Just when we think we understand the rules, all of the rules change. The financial education that we receive includes the warning that if we don't responsibly pay the loans we've received, the "big three" are going to find out about it and our credit scores will suffer. It only takes one missed payment to ruin our score.

TUTORIAL: Credit Reports And Scores

The Current Process
Here's how it's supposed to work: All of the important financial transactions that involve credit are reported to the "big three" credit reporting agencies: Experian, TransUnion and Equifax. They aren't the only reporting agencies, but they're the biggest and the three that lenders use to judge your credit worthiness. According to Experian, it hold records on 215 million Americans, around two thirds of the American population. (For related reading, see How To Establish A Credit History.)

Every month, lenders submit updated information about you to each agency. This information may include how much you owe that institution, if you're making payments on time and if you applied for a credit card or loan. They also search public records to see if you filed for bankruptcy or to gain information on foreclosures.

But that's where the reporting ends. These reports aren't designed to get a holistic view of your financial habits. They're only concerned with how you handle loans from financial institutions and that has caused some lending institutions to cry foul. Getting credit is much harder than it once was and lenders want to know more about you. They want to know how you handle all of your financial responsibilities and because of that, the rules that we've always known about credit are slowly changing. The big three may soon become the big four.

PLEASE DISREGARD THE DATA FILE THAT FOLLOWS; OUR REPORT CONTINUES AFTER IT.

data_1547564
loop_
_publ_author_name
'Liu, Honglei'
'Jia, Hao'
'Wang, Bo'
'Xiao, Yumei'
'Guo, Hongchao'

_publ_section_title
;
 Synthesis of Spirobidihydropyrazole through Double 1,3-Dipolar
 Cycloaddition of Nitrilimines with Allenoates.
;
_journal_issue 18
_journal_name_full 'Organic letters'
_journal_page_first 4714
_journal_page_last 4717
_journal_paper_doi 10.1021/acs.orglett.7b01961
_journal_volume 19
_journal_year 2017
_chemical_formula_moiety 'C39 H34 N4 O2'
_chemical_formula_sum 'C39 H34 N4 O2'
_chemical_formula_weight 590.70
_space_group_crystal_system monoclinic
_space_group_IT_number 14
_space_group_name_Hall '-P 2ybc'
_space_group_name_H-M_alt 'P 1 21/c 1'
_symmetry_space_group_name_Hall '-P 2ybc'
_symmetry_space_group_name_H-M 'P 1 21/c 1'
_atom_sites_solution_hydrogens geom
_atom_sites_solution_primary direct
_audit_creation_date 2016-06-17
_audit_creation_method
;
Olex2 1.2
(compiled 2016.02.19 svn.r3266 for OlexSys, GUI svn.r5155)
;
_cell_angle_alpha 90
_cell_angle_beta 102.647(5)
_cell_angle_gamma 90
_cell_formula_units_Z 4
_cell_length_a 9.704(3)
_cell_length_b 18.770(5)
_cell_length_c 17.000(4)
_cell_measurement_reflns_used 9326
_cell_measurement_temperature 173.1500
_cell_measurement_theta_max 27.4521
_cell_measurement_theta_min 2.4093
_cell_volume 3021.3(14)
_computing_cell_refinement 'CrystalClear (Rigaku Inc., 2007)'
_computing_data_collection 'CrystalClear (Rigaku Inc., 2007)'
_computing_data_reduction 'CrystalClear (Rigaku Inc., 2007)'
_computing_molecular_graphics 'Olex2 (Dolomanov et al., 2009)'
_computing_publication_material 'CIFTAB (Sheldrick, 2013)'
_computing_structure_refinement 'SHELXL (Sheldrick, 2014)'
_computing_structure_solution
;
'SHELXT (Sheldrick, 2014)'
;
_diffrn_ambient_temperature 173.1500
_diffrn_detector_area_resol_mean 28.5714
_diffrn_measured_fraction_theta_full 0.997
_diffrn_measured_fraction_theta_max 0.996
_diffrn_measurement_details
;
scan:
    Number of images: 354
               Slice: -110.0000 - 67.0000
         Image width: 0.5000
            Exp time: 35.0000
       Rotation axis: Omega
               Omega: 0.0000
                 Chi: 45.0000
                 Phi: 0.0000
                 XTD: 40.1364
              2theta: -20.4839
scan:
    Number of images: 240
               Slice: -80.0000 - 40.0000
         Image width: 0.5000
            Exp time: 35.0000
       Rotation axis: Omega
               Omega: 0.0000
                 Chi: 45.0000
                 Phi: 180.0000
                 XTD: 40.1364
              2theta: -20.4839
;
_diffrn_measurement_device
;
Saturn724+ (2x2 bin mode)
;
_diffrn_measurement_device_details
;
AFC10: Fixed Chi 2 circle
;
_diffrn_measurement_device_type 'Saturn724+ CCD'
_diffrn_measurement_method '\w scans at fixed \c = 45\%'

CoreLogic
A new product by CoreLogic aims to paint a complete picture of your financial activities. Its report includes missed rental payments, child support judgments, applications and your payment history for payday loans. Other seemingly insignificant information, such as property tax liens, unpaid homeowners association dues or the state of your mortgage payments may also be included.

What kinds of implications does this report have on your future ability to get credit? For now, not much. CoreLogic is already marketing this report to customers, but it won't be available until March when CoreLogic publishes an actual credit score based on this data. Additionally, these reports are being developed specifically for mortgage and home equity lenders so CoreLogic's impact on other credit activities like cell phone contracts or insurance won't be an issue. (For more information, read The Importance Of Your Credit Rating.)

The Future
Lenders and other financial institutions will undoubtedly find a report like this valuable. The New York Times reports that it may only be a matter of time until CoreLogic evolves this product into something that rivals the big three agencies.

The Bottom line
Now that you know that somebody is compiling this data into a report, it's time to abandon the idea that our financial responsibility is only measured by what we do with our credit cards, mortgages and other bank-related obligations. CoreLogic requires each of us to now be responsible for everything we do with our money because somebody is not only watching, they're telling our banks and lenders. (For related reading, see 5 Keys To Unlocking A Better Credit Score.)

Related Articles